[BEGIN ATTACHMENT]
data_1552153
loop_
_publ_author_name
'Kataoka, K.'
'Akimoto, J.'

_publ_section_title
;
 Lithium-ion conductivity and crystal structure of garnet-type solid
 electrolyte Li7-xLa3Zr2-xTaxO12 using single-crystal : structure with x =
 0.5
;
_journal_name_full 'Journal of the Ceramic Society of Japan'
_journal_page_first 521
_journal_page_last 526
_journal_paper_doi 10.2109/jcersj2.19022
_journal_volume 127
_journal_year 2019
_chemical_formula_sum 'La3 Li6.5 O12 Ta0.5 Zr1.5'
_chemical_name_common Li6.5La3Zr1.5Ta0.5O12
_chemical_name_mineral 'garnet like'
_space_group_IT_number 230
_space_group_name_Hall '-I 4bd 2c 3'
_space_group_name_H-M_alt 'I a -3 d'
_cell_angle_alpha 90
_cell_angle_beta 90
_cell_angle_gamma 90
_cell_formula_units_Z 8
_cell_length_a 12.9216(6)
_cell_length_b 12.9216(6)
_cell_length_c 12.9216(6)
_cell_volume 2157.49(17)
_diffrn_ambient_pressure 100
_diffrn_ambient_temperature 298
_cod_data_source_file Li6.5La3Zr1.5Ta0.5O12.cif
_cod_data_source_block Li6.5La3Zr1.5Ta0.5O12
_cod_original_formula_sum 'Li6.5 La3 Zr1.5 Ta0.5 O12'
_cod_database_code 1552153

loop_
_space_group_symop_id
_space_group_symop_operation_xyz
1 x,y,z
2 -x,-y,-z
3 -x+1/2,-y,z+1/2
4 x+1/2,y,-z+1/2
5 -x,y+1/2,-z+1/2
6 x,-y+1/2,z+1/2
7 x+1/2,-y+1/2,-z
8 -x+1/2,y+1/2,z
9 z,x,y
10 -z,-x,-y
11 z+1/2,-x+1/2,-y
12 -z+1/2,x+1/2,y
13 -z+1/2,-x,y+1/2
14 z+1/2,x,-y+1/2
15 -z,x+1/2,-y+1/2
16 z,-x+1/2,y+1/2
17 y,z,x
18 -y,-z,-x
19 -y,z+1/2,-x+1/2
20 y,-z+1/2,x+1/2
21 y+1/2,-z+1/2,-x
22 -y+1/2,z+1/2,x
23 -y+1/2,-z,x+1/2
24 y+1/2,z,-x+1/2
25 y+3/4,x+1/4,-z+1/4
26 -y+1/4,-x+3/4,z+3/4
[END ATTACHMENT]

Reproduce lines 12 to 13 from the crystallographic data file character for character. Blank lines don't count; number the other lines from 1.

_journal_name_full 'Journal of the Ceramic Society of Japan'
_journal_page_first 521